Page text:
The near-infrared and optical spectra of methane dwarfs and brown dwarfs

Adam S. Burrows, M. S. Marley, C. M. Sharp

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155 Scopus citations

Abstract

We identify the pressure-broadened red wings of the saturated potassium resonance lines at 7700 Å as the source of anomalous absorption seen in the near-infrared spectra of Gliese 229B and, by extension, of methane dwarfs in general. In broad outline, this conclusion is supported by the 1999 work of Tsuji et al. The WFPC2 I-band measurement of Gliese 229B is also consistent with this hypothesis. Furthermore, a combination of the blue wings of this K Ι resonance doublet, the red wings of the Na D lines at 5890 Å, and, perhaps, the Li Ι line at 6708 Å can explain in a natural way the observed WFPC2 R-band flux of Gliese 229B. Hence, we conclude that the neutral alkali metals play a central role in the near-infrared and optical spectra of methane dwarfs and that their lines have the potential to provide crucial diagnostics of brown dwarf properties. We speculate on the systematics of the near-infrared and optical spectra of methane dwarfs, for a given mass and composition, that stems from the progressive burial with decreasing Teff of the alkali metal atoms to larger pressures and depths. Moreover, we surmise that those extrasolar giant planets (EGPs) that achieve Teff values in the 800-1300 K range because of stellar insolation will show signatures of the neutral alkali metals in their albedo and reflection spectra. We estimate that, predominantly because of absorption by Na D lines, the geometric albedo of the EGP τ Boo b at λ = 0.48 μm is less than 0.1, which is consistent with the new (and low) upper limit of 0.3 recently obtained by Charbonneau et al. in 1999.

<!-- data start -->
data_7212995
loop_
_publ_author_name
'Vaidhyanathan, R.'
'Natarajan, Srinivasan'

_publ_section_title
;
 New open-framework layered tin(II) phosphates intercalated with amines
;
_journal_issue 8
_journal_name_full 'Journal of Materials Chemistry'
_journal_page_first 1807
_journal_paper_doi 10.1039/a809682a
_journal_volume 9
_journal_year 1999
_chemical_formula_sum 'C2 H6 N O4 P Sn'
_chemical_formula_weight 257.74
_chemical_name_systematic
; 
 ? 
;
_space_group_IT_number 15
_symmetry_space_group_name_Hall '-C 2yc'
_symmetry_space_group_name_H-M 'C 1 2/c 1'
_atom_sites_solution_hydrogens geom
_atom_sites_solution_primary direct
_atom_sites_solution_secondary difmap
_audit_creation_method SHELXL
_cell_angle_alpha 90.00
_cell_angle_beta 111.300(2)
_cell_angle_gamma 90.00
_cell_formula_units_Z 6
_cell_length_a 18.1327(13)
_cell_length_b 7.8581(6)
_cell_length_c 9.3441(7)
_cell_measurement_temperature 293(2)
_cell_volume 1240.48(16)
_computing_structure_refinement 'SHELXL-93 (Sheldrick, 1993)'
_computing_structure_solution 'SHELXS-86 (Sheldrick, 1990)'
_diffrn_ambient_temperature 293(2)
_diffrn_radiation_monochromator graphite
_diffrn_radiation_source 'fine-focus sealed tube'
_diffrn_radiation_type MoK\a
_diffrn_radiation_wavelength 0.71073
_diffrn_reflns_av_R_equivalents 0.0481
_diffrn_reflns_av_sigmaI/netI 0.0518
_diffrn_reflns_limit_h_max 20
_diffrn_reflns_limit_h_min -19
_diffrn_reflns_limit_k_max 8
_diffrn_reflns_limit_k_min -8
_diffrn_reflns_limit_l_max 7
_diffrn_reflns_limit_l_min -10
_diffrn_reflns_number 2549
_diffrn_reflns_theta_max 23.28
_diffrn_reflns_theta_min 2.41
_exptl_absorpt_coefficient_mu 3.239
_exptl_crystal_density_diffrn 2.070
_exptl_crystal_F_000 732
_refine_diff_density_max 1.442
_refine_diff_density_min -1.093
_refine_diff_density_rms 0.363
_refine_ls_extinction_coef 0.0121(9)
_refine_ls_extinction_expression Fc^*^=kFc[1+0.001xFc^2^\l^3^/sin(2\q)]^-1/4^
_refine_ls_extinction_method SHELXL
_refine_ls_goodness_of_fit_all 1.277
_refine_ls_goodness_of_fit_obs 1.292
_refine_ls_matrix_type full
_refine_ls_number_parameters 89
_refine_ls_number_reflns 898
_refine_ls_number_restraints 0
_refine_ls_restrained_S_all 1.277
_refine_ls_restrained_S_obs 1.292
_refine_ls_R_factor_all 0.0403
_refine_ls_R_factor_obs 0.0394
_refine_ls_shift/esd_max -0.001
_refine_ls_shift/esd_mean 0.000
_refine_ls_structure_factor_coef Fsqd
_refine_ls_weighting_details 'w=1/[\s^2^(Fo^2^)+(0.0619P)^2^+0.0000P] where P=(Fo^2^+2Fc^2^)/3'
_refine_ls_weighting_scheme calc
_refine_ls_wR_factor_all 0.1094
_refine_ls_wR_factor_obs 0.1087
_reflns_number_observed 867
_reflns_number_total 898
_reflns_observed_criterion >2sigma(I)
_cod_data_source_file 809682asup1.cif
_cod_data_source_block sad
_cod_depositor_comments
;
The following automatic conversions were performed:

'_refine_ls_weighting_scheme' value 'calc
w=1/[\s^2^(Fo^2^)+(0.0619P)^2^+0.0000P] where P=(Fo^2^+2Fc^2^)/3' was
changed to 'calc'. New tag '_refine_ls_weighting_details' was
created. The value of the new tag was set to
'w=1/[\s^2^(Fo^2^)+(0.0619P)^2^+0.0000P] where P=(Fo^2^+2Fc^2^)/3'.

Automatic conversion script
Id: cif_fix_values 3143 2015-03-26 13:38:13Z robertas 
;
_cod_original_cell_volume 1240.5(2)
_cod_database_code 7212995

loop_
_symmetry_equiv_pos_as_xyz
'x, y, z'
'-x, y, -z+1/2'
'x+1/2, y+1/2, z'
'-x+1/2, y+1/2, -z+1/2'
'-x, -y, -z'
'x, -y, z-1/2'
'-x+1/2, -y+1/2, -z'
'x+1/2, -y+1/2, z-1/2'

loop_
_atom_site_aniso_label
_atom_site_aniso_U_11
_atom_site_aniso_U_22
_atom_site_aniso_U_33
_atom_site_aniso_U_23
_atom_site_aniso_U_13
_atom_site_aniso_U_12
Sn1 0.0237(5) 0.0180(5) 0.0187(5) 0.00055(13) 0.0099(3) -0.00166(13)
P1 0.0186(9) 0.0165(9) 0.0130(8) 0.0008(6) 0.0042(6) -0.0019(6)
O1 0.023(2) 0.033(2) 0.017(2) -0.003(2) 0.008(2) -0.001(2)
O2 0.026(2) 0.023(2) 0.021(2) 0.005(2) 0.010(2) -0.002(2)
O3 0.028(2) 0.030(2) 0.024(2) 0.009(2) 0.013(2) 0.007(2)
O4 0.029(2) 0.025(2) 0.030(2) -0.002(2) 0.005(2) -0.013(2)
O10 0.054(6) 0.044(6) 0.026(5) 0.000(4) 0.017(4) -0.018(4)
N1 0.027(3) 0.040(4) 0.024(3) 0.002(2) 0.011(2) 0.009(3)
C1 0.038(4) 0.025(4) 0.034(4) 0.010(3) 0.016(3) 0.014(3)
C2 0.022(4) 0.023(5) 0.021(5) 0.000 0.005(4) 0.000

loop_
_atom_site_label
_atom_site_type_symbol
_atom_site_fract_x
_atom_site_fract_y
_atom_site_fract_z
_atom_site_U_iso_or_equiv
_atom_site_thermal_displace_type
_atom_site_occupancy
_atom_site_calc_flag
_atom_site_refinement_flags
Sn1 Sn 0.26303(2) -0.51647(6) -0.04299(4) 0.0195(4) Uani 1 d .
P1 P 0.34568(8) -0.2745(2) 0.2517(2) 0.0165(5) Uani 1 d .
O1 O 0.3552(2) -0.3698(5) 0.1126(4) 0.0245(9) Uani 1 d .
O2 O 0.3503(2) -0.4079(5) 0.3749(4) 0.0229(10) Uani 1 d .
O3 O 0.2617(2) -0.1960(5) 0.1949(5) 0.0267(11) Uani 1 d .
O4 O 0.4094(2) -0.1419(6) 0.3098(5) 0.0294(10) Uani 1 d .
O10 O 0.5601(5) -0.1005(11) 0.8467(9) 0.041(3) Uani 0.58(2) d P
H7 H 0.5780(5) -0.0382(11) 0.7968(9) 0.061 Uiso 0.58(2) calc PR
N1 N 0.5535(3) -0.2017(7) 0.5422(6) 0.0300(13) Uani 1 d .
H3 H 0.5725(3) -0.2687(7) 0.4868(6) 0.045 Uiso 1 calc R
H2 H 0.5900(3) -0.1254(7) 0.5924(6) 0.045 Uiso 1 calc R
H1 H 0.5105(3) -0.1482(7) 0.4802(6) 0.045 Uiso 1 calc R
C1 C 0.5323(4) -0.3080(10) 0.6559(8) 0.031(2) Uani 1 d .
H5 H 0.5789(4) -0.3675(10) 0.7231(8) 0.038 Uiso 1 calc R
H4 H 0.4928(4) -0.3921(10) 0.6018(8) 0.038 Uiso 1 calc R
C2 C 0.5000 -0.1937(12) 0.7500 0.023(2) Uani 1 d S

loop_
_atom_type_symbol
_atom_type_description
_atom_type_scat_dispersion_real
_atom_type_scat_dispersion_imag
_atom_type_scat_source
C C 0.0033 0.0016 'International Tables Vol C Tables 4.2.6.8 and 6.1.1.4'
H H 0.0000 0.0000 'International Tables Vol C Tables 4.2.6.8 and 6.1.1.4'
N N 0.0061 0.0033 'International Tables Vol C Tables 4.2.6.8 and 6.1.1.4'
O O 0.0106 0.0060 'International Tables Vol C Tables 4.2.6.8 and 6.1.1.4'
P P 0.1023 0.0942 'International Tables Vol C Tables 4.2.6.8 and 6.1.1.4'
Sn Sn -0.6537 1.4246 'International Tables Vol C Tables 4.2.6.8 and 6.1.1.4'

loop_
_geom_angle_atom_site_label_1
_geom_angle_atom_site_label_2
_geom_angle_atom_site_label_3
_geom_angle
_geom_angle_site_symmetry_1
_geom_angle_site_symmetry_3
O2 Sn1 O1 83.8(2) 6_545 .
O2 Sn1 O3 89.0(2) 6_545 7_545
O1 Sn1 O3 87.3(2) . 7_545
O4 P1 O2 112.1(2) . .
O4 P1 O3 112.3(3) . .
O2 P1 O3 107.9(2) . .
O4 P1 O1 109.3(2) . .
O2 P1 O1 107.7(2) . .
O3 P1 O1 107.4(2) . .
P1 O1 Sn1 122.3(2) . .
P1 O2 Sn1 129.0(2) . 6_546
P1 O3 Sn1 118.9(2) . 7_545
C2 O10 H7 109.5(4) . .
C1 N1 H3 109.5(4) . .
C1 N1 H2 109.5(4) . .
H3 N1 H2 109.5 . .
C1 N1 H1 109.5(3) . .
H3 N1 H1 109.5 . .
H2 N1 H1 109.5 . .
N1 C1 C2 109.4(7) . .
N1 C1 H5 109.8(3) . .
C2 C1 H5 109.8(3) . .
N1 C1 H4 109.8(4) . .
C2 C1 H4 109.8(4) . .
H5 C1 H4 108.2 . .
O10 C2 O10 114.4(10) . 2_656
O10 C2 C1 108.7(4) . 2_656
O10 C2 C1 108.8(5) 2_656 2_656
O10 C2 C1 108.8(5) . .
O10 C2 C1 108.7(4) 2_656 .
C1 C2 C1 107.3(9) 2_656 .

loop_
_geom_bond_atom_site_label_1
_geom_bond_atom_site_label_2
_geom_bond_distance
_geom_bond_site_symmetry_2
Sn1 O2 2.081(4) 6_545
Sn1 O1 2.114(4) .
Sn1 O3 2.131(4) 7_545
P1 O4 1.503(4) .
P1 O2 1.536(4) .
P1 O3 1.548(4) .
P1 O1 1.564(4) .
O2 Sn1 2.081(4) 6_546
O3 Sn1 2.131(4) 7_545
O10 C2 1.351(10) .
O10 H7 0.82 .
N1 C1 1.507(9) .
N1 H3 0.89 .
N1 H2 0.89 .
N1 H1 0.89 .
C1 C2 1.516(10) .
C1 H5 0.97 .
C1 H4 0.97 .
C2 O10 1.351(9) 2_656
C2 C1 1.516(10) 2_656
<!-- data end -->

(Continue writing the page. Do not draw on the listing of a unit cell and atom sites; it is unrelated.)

Original languageEnglish (US)
Pages (from-to)438-446
Number of pages9
JournalAstrophysical Journal
Volume531
Issue number1 PART 1
DOIs
StatePublished - Mar 1 2000

All Science Journal Classification (ASJC) codes

  • Astronomy and Astrophysics
  • Space and Planetary Science

Keywords

  • Planetary systems
  • Stars: atmospheres
  • Stars: low mass, brown dwarfs

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